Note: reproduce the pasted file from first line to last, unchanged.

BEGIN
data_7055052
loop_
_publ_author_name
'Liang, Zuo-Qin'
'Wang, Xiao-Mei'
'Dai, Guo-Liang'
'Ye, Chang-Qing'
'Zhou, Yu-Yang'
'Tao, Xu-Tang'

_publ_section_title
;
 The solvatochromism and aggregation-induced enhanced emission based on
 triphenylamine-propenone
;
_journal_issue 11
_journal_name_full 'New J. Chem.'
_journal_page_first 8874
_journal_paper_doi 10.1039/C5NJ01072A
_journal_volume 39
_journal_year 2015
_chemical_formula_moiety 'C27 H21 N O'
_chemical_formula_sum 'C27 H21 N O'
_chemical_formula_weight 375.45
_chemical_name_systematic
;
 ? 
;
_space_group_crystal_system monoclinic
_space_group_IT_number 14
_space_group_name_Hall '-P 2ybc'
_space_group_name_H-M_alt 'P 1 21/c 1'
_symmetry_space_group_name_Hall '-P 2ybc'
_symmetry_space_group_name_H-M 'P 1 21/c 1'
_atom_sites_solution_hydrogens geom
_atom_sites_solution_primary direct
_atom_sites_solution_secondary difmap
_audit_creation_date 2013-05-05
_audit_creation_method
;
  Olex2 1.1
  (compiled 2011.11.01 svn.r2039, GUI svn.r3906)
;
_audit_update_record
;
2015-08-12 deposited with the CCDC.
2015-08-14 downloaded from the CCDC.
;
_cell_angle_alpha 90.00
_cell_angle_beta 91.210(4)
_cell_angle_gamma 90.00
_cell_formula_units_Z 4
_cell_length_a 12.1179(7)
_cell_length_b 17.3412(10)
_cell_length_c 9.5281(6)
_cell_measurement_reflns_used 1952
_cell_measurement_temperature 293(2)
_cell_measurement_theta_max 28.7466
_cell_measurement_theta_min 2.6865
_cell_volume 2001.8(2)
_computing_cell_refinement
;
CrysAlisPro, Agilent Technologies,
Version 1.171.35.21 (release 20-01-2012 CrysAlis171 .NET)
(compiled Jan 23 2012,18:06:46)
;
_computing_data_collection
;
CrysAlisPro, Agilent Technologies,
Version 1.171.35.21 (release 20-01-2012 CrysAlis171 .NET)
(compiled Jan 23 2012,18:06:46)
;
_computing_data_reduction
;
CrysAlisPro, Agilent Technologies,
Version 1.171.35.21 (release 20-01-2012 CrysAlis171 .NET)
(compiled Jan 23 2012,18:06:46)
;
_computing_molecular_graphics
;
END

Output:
data_7055052
loop_
_publ_author_name
'Liang, Zuo-Qin'
'Wang, Xiao-Mei'
'Dai, Guo-Liang'
'Ye, Chang-Qing'
'Zhou, Yu-Yang'
'Tao, Xu-Tang'

_publ_section_title
;
 The solvatochromism and aggregation-induced enhanced emission based on
 triphenylamine-propenone
;
_journal_issue 11
_journal_name_full 'New J. Chem.'
_journal_page_first 8874
_journal_paper_doi 10.1039/C5NJ01072A
_journal_volume 39
_journal_year 2015
_chemical_formula_moiety 'C27 H21 N O'
_chemical_formula_sum 'C27 H21 N O'
_chemical_formula_weight 375.45
_chemical_name_systematic
;
 ? 
;
_space_group_crystal_system monoclinic
_space_group_IT_number 14
_space_group_name_Hall '-P 2ybc'
_space_group_name_H-M_alt 'P 1 21/c 1'
_symmetry_space_group_name_Hall '-P 2ybc'
_symmetry_space_group_name_H-M 'P 1 21/c 1'
_atom_sites_solution_hydrogens geom
_atom_sites_solution_primary direct
_atom_sites_solution_secondary difmap
_audit_creation_date 2013-05-05
_audit_creation_method
;
  Olex2 1.1
  (compiled 2011.11.01 svn.r2039, GUI svn.r3906)
;
_audit_update_record
;
2015-08-12 deposited with the CCDC.
2015-08-14 downloaded from the CCDC.
;
_cell_angle_alpha 90.00
_cell_angle_beta 91.210(4)
_cell_angle_gamma 90.00
_cell_formula_units_Z 4
_cell_length_a 12.1179(7)
_cell_length_b 17.3412(10)
_cell_length_c 9.5281(6)
_cell_measurement_reflns_used 1952
_cell_measurement_temperature 293(2)
_cell_measurement_theta_max 28.7466
_cell_measurement_theta_min 2.6865
_cell_volume 2001.8(2)
_computing_cell_refinement
;
CrysAlisPro, Agilent Technologies,
Version 1.171.35.21 (release 20-01-2012 CrysAlis171 .NET)
(compiled Jan 23 2012,18:06:46)
;
_computing_data_collection
;
CrysAlisPro, Agilent Technologies,
Version 1.171.35.21 (release 20-01-2012 CrysAlis171 .NET)
(compiled Jan 23 2012,18:06:46)
;
_computing_data_reduction
;
CrysAlisPro, Agilent Technologies,
Version 1.171.35.21 (release 20-01-2012 CrysAlis171 .NET)
(compiled Jan 23 2012,18:06:46)
;
_computing_molecular_graphics
;